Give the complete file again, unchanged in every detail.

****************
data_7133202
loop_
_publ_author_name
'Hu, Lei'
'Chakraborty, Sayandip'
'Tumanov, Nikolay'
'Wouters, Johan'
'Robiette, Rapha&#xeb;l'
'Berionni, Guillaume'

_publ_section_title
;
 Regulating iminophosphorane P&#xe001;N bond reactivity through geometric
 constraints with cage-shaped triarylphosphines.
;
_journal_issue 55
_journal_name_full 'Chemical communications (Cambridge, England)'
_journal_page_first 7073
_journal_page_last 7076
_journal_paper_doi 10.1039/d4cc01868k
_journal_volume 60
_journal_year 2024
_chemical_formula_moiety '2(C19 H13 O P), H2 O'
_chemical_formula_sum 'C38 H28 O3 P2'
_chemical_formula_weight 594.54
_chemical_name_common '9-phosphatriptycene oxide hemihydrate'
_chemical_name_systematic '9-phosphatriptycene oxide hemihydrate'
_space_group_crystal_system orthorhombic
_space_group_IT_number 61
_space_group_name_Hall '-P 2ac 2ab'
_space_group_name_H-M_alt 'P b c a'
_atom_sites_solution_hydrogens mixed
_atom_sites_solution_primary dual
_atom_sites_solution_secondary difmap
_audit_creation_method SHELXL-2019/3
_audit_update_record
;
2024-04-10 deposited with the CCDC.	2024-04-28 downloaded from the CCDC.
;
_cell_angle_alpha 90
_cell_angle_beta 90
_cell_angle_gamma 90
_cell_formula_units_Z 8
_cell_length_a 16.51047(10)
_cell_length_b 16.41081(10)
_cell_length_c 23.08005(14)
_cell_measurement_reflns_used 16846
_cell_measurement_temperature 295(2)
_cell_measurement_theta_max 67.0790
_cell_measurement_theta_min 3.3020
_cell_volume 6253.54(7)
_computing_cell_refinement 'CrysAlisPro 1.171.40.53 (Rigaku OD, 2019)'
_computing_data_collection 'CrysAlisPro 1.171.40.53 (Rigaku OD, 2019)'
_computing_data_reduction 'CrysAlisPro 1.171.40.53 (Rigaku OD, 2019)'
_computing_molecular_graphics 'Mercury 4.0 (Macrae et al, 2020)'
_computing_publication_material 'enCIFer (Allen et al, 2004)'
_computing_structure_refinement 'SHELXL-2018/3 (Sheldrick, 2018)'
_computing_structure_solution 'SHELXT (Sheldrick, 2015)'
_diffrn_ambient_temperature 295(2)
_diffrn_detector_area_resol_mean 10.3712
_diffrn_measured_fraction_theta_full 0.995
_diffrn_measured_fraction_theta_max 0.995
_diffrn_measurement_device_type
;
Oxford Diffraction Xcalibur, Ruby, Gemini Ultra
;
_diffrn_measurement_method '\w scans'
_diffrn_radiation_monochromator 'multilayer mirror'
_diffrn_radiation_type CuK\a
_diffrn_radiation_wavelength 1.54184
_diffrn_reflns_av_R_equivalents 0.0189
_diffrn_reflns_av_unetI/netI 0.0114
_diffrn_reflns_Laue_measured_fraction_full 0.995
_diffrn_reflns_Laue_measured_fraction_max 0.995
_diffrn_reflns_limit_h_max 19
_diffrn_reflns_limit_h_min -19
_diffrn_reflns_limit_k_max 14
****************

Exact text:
data_7133202
loop_
_publ_author_name
'Hu, Lei'
'Chakraborty, Sayandip'
'Tumanov, Nikolay'
'Wouters, Johan'
'Robiette, Rapha&#xeb;l'
'Berionni, Guillaume'

_publ_section_title
;
 Regulating iminophosphorane P&#xe001;N bond reactivity through geometric
 constraints with cage-shaped triarylphosphines.
;
_journal_issue 55
_journal_name_full 'Chemical communications (Cambridge, England)'
_journal_page_first 7073
_journal_page_last 7076
_journal_paper_doi 10.1039/d4cc01868k
_journal_volume 60
_journal_year 2024
_chemical_formula_moiety '2(C19 H13 O P), H2 O'
_chemical_formula_sum 'C38 H28 O3 P2'
_chemical_formula_weight 594.54
_chemical_name_common '9-phosphatriptycene oxide hemihydrate'
_chemical_name_systematic '9-phosphatriptycene oxide hemihydrate'
_space_group_crystal_system orthorhombic
_space_group_IT_number 61
_space_group_name_Hall '-P 2ac 2ab'
_space_group_name_H-M_alt 'P b c a'
_atom_sites_solution_hydrogens mixed
_atom_sites_solution_primary dual
_atom_sites_solution_secondary difmap
_audit_creation_method SHELXL-2019/3
_audit_update_record
;
2024-04-10 deposited with the CCDC.	2024-04-28 downloaded from the CCDC.
;
_cell_angle_alpha 90
_cell_angle_beta 90
_cell_angle_gamma 90
_cell_formula_units_Z 8
_cell_length_a 16.51047(10)
_cell_length_b 16.41081(10)
_cell_length_c 23.08005(14)
_cell_measurement_reflns_used 16846
_cell_measurement_temperature 295(2)
_cell_measurement_theta_max 67.0790
_cell_measurement_theta_min 3.3020
_cell_volume 6253.54(7)
_computing_cell_refinement 'CrysAlisPro 1.171.40.53 (Rigaku OD, 2019)'
_computing_data_collection 'CrysAlisPro 1.171.40.53 (Rigaku OD, 2019)'
_computing_data_reduction 'CrysAlisPro 1.171.40.53 (Rigaku OD, 2019)'
_computing_molecular_graphics 'Mercury 4.0 (Macrae et al, 2020)'
_computing_publication_material 'enCIFer (Allen et al, 2004)'
_computing_structure_refinement 'SHELXL-2018/3 (Sheldrick, 2018)'
_computing_structure_solution 'SHELXT (Sheldrick, 2015)'
_diffrn_ambient_temperature 295(2)
_diffrn_detector_area_resol_mean 10.3712
_diffrn_measured_fraction_theta_full 0.995
_diffrn_measured_fraction_theta_max 0.995
_diffrn_measurement_device_type
;
Oxford Diffraction Xcalibur, Ruby, Gemini Ultra
;
_diffrn_measurement_method '\w scans'
_diffrn_radiation_monochromator 'multilayer mirror'
_diffrn_radiation_type CuK\a
_diffrn_radiation_wavelength 1.54184
_diffrn_reflns_av_R_equivalents 0.0189
_diffrn_reflns_av_unetI/netI 0.0114
_diffrn_reflns_Laue_measured_fraction_full 0.995
_diffrn_reflns_Laue_measured_fraction_max 0.995
_diffrn_reflns_limit_h_max 19
_diffrn_reflns_limit_h_min -19
_diffrn_reflns_limit_k_max 14